The 3FW (FED Fun Food of the Week): Hershey's Natural Cocoa Powder


While the company founded by Milton Snavely Hershey (how's that for a middle name) was built on the back of milk chocolate "kisses", chocolate purists can still find solace in the bitter truth that is Natural Unsweetened Hershey's Cocoa.

The production of a natural cocoa powder starts with raw cocoa beans (nibs) that are fermented, dried, roasted, and de-skinned.  The beans are then ground into a paste called the "cocoa mass".  The cocoa mass has a roughly equivalent proportion of fat (cocoa butter) and cocoa solids.  At this point, either the Broma or the Dutch process can be utilized to create cocoa powder.  The goal of both the Dutch process (also known as "Dutch Chocolate") and the Broma process (which results in "natural" cocoa) is to remove the cocoa butter from the cocoa solids, however, the end result of the two processes is very different.

Dutched cocoa powders differ from natural cocoa powders in that they are treated with alkali to reduce the cocoa's natural acidity.  Lowered acidity gives dutched cocoa greater solubility (it mixes with other ingredients more readily), lightens the color and smooths out the flavor of the cocoa.  These properties make dutched cocoa preferable from a confectionery (candy-making) and manufacturing perspective, but studies have shown that even a light application of the dutching process destroys 60% of cocoa's naturally occurring antioxidants and heavy dutching can result in a 90% reduction.

The Broma process was discovered at the Ghirardelli chocolate factory in 1865 when someone noticed that cocoa butter naturally drips out of the cocoa mass when it is warmed and hung in a porous bag.  When all of the cocoa butter is exuded, the remaining residue of pure chocolate solids can be processed into cocoa powder.  The resulting cocoa powder is slightly acidic, giving it a slightly bitter taste, but all of the antioxidants remain intact.  

Hershey's Natural Cocoa Powder, a product of the Broma process, is therefore a true super-food, packed with nutrition and low in calories, but it isn't something that you can eat straight from the container.  The good news is, you can mix it into just about anything and, if you are like me, you already have!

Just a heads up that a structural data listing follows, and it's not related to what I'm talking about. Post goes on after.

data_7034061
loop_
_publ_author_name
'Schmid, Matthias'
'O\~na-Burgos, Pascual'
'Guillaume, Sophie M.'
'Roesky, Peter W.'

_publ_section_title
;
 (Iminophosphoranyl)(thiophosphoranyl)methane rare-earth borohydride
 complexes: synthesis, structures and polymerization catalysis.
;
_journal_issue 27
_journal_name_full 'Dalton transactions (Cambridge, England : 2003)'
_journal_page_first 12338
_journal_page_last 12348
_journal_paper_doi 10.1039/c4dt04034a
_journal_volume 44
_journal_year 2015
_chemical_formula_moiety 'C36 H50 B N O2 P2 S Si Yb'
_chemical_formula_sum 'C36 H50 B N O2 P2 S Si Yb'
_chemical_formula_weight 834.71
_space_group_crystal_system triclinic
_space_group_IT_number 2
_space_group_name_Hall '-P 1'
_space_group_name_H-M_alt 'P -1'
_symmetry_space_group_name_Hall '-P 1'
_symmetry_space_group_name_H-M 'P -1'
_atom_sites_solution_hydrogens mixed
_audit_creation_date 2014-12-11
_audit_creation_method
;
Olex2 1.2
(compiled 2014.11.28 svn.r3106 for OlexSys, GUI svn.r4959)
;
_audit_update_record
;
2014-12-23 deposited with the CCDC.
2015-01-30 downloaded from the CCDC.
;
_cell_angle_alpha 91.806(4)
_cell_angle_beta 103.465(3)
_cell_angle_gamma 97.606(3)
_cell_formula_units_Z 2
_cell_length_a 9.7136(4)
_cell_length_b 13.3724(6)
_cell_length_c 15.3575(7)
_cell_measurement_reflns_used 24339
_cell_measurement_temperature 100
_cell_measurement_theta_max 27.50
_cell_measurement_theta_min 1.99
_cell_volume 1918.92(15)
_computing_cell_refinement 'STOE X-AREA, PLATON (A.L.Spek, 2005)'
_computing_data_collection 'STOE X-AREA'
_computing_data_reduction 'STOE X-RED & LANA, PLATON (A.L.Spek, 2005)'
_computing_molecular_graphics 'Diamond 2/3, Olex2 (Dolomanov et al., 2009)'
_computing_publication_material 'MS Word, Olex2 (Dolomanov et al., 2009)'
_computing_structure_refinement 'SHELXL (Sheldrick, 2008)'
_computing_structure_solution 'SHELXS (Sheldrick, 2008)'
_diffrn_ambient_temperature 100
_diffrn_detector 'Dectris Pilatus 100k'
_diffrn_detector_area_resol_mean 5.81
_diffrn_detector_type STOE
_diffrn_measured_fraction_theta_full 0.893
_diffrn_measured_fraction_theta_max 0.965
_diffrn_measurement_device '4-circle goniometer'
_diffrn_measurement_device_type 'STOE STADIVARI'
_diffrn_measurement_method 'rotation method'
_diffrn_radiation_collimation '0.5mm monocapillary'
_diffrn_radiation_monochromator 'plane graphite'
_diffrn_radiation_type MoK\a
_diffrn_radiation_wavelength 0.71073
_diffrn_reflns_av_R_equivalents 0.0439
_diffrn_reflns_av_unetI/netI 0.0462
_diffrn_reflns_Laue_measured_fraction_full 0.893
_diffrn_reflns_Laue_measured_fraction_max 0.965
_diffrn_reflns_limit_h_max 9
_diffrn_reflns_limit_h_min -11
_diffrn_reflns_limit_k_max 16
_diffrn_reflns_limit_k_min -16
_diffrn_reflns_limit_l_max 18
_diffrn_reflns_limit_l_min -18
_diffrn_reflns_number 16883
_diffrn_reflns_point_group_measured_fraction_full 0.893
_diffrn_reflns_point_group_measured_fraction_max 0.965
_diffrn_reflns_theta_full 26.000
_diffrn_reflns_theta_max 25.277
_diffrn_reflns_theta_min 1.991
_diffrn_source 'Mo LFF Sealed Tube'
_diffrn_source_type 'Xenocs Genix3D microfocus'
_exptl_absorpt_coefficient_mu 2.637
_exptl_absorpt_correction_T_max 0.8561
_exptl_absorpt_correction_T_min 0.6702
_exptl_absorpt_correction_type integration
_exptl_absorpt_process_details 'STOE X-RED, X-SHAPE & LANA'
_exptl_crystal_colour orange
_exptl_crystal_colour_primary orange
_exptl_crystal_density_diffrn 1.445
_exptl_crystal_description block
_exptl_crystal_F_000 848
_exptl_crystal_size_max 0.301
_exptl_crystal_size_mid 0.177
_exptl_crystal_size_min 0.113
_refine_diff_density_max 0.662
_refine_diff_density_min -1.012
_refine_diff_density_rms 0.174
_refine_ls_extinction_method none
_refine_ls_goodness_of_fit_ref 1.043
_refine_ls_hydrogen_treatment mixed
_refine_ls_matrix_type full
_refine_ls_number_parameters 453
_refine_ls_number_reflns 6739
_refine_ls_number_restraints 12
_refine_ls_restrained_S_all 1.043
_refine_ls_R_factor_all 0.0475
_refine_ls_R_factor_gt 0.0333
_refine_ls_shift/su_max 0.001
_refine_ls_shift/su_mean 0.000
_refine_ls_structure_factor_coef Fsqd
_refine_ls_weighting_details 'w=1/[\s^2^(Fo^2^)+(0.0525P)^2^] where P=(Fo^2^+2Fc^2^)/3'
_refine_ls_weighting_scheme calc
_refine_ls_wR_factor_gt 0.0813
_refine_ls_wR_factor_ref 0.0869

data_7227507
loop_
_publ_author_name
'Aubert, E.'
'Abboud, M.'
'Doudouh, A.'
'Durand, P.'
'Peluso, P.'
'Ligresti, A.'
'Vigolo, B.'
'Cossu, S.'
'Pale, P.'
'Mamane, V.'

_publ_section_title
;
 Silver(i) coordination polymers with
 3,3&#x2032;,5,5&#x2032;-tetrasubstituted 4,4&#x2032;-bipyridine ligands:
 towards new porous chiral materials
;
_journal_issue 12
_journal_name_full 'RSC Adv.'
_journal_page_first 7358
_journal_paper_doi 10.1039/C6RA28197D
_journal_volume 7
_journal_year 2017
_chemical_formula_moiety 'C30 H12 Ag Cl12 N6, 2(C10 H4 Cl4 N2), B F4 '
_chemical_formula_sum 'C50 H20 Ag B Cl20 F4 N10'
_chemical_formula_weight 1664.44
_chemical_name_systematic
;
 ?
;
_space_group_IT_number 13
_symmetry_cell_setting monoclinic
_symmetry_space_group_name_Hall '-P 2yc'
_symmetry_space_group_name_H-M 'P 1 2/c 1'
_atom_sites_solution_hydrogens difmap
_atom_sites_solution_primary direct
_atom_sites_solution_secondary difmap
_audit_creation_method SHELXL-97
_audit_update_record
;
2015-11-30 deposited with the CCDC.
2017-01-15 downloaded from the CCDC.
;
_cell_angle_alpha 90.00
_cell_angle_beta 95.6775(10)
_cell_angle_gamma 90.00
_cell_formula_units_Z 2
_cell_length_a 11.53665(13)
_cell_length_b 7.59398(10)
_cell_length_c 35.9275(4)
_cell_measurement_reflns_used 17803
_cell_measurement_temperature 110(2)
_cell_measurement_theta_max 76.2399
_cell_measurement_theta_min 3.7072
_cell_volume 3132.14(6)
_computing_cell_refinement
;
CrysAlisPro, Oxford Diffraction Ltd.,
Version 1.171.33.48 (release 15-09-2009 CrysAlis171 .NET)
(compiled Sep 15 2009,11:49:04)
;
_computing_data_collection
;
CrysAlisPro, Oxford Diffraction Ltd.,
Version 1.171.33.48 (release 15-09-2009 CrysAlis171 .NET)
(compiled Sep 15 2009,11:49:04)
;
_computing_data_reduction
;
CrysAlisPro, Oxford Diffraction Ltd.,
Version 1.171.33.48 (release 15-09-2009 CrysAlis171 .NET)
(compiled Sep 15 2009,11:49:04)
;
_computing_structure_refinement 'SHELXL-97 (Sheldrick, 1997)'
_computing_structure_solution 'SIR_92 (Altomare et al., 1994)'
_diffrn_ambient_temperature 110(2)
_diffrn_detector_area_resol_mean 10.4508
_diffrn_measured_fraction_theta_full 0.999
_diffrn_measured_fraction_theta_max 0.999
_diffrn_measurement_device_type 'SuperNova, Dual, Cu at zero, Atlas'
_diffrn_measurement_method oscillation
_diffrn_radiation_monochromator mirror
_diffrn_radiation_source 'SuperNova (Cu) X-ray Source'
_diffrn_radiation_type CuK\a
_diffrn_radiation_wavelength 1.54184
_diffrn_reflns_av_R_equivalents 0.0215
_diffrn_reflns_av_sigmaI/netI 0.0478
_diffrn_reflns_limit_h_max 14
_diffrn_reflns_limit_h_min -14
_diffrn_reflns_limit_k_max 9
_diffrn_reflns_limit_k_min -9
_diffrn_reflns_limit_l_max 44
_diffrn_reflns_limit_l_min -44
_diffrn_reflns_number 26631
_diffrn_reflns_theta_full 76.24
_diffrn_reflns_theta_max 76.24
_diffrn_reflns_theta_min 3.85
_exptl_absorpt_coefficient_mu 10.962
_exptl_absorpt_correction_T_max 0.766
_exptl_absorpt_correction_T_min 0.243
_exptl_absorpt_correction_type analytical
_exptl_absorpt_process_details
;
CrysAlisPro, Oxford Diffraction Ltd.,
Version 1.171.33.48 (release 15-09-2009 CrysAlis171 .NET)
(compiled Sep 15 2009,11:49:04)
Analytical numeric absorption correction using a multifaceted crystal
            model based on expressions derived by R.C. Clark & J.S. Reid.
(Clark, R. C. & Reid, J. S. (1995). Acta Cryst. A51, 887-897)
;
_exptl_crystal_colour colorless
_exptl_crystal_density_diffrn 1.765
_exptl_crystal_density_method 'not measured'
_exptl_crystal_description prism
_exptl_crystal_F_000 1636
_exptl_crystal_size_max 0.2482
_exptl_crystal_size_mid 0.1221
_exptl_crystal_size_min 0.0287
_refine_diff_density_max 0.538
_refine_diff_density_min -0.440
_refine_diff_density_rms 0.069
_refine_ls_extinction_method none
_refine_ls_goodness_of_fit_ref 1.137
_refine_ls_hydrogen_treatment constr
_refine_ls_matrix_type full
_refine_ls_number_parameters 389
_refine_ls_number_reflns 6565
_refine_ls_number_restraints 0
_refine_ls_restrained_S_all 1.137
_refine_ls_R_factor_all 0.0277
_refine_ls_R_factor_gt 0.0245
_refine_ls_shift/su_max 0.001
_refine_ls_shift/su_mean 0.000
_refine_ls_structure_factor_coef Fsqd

For some ideas on how you can put Hershey's Natural Cocoa Powder to good use, check out the following recipes.



Resources:

http://en.wikipedia.org/wiki/Milton_S._Hershey

http://en.wikipedia.org/wiki/Broma_process

http://en.wikipedia.org/wiki/Dutch_process_chocolate

http://en.wikipedia.org/wiki/Types_of_chocolate
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About Tony Fed

Tony is the host of the Paleo Magazine Radio podcast, author of "Paleo Grilling: A Modern Caveman's Guide to Cooking with Fire", and Cofounder of Powerful PT, an innovative information resource for Fitness Professionals. He has appeared on numerous local and national television and radio broadcasts and regularly hosts healthy cooking workshops and informational lectures. He is also a full-time Personal Trainer and Wellness Consultant who lives in Jacksonville Florida with his wife Jamie.
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1 comments:

  1. I use cacao nibs... you can get those, no more guessing about dutching and warm'ups or other non disclosed processing.

    A nice morning "commute shake" is a blend of water + coconut flakes and coca nibs (Use Vitamix blender on high for 30 seconds)

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